patient with exudative age-related macular degeneration (AMD).The green solid line describes the border of the dense scotoma
(DS), the yellow letters describe the area of the relative scotoma (RS), the red circle describes the border of the PRL, and the blue
F indicates the best estimate of the location of the nonfunctioning fovea.
noted primarily by the use of the scanning laser oph- mining where the eccentric PRL is located except by
thalmoscope (SLO). The SLO also allows accurate monitoring the location of visual-stimuli images on
characterization of the central visual field by macular the retina. Fig. 1 shows how visual stimuli can be
perimetry with direct retinal observation of fixation directly monitored with an SLO to determine scotoma
and perimetry targets.17,18 For example, fixation per- and PRL characteristics. Generally, in the low-vision
formance has 2 operational definitions: refixation population with central scotomas, there is no consis-
precision is defined as the retinal area that a patient tent retinal location relative to the scotoma for the
uses during repeated fixation (refixation); fixation sta- PRLs. In a study of 825 patients, 84.4% of low-vision
bility is defined as the retinal area that a patient uses eyes (1130 of 1339) demonstrated an established
while maintaining fixation. Refixation precision and PRL (foveal or eccentric) for fixation, which varied
fixation stability show variability, of course, and the from 1.0° to 9.0° in diameter.14 Only 4.4% of the
distribution of retinal positions used during fixation patients did not demonstrate a PRL in either eye.
performance is operationally defined as the retinal There was a dense scotoma within 2.5° of all of the
locus for fixation. eccentric PRLs, surprisingly, and it completely sur-
The concept of using a retinal locus for visual tasks rounded 17.4% of the PRLs (ring scotoma).
such as fixation is accepted in vision rehabilitation In an eye with a functioning fovea, fixation is the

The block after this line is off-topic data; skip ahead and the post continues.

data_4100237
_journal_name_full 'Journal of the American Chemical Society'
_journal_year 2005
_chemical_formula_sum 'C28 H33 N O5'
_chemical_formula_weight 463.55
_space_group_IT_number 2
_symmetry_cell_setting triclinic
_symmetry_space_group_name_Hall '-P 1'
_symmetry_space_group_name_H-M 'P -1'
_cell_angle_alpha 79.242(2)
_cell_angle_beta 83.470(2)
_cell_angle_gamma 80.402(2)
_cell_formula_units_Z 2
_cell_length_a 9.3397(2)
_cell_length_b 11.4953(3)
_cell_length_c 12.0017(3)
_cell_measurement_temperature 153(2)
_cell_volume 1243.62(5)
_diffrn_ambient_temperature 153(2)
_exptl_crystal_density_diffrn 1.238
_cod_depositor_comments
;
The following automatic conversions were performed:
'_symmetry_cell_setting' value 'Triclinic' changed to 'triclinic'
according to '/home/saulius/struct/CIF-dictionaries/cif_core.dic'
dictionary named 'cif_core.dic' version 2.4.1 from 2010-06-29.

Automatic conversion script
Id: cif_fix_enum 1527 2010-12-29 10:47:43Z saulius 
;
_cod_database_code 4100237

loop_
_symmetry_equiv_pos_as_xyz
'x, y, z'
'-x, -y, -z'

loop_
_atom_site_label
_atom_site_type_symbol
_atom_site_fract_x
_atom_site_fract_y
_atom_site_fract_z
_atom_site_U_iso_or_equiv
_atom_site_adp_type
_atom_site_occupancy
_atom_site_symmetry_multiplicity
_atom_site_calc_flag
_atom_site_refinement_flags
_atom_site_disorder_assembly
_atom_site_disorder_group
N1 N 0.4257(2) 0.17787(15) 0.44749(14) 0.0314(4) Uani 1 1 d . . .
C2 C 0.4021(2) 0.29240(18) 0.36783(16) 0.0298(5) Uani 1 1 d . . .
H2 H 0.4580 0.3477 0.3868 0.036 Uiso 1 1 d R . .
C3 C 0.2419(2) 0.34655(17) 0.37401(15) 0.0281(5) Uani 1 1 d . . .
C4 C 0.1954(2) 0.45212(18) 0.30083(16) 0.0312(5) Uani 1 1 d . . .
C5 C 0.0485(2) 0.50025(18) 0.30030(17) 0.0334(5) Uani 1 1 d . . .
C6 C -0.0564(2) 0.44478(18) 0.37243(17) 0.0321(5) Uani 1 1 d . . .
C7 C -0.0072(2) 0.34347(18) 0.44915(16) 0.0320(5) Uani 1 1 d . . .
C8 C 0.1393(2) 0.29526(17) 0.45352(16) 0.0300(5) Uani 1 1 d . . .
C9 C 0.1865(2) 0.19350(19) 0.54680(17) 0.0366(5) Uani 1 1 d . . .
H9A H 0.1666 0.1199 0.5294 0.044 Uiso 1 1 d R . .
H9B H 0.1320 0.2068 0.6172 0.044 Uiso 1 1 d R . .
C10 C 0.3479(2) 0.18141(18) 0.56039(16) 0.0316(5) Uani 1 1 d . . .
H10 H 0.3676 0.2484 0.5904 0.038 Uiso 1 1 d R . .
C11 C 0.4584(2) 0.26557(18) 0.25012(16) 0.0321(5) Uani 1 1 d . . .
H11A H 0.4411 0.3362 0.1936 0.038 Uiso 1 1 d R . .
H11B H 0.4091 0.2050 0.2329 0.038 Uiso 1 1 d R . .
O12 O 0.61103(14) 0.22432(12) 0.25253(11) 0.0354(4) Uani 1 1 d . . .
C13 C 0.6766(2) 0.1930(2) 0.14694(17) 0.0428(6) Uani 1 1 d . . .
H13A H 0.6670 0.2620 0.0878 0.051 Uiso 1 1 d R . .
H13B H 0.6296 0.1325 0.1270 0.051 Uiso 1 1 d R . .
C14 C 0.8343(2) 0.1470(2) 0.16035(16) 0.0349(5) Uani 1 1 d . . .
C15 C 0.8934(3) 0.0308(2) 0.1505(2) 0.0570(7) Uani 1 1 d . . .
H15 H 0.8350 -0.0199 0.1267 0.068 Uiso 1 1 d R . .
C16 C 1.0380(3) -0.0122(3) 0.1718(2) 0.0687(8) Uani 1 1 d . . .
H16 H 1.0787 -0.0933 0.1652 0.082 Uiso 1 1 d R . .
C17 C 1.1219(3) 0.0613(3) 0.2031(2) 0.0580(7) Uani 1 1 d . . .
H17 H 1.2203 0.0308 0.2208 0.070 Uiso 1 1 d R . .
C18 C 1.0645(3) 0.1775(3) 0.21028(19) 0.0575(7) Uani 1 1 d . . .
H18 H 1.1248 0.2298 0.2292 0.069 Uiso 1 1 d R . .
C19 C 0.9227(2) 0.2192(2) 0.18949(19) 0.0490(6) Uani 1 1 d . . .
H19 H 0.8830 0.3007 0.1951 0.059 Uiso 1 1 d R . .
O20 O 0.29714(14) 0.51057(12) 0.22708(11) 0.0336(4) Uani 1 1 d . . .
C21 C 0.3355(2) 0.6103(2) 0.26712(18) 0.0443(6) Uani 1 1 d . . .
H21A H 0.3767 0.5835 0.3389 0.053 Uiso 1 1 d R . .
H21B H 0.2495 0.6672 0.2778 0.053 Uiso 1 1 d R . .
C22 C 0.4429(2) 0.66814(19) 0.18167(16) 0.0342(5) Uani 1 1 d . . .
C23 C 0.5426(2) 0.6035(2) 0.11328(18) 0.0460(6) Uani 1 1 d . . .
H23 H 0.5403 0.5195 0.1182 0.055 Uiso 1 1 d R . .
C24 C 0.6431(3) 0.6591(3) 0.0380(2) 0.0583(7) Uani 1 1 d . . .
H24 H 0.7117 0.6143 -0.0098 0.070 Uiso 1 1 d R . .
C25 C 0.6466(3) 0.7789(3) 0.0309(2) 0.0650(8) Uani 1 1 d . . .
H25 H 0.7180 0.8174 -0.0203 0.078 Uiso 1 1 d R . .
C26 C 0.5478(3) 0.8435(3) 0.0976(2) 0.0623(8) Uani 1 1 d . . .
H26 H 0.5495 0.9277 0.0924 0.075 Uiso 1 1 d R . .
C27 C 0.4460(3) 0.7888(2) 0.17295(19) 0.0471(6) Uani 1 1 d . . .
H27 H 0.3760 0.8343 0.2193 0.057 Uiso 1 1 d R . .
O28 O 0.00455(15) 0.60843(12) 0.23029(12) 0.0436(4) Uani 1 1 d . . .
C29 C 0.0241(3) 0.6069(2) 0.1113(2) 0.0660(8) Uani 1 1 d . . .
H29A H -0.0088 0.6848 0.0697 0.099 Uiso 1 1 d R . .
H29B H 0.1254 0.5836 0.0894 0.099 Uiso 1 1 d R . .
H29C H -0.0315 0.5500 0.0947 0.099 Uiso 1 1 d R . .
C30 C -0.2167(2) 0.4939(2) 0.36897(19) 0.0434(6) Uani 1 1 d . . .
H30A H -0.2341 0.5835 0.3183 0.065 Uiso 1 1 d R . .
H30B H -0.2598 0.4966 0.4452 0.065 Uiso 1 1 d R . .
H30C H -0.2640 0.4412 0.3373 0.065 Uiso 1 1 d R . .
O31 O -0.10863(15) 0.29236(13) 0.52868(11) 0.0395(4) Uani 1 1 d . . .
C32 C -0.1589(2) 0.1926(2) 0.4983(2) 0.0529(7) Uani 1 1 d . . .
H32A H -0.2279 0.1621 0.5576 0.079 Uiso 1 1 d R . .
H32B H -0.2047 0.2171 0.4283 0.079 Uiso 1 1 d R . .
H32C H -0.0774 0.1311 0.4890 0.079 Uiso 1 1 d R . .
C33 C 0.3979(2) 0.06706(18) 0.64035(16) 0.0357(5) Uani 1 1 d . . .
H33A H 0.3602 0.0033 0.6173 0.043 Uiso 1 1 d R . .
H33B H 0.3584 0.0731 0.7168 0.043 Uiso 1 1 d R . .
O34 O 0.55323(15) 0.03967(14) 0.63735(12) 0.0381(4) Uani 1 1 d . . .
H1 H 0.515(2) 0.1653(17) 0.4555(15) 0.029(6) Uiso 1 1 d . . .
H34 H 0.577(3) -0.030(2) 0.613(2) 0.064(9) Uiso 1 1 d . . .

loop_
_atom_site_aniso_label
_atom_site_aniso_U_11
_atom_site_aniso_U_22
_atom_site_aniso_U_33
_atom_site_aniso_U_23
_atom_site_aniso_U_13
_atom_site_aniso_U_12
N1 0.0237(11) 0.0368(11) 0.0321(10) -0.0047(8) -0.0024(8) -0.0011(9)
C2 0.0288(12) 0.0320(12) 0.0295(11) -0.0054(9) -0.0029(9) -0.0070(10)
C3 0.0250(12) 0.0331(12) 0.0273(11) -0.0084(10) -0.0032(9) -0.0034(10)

but seldom used with normally sighted patients. The act of directing the eye toward the visual target of
term PRL has typically been reserved for patients regard, causing the image of the target to be within
whose visual system has chosen a preferred eccentric the fovea. The anatomic fovea is a retinal area about
retinal area for visual tasks because of a central 5° (1500 mm) in diameter in which the central
scotoma. However, the visual system of patients with 1.2°–1.7° diameter of photoreceptors (referred to as
the anatomic foveola or clinical fovea) is composed
paracentral scotomas or even normal sight does
entirely of cones.19,20 The traditional view is that
choose to use the fovea over other retinal areas; thus,
within the centre of the fovea, where the cone density
the fovea can be referred to as their PRL. is highest, is a small and spatially invariant retinal area
RETINAL CONSIDERATIONS referred to as the optimal locus.21 The optimal locus
has been hypothesized to direct the location of a fix-
For patients with a functioning fovea, visual tasks ation stimulus when fixation is initiated and to direct
are performed by aiming the eye such that the image drifts and microsaccades to maintain fixation.
of the visual target of regard is placed within the In an eye with a central scotoma affecting all of the
foveal area. For patients with a central scotoma from fovea, eccentric fixation is the act of directing the eye
AMD involving all of the fovea, visual tasks are per- toward the visual target of regard, causing the image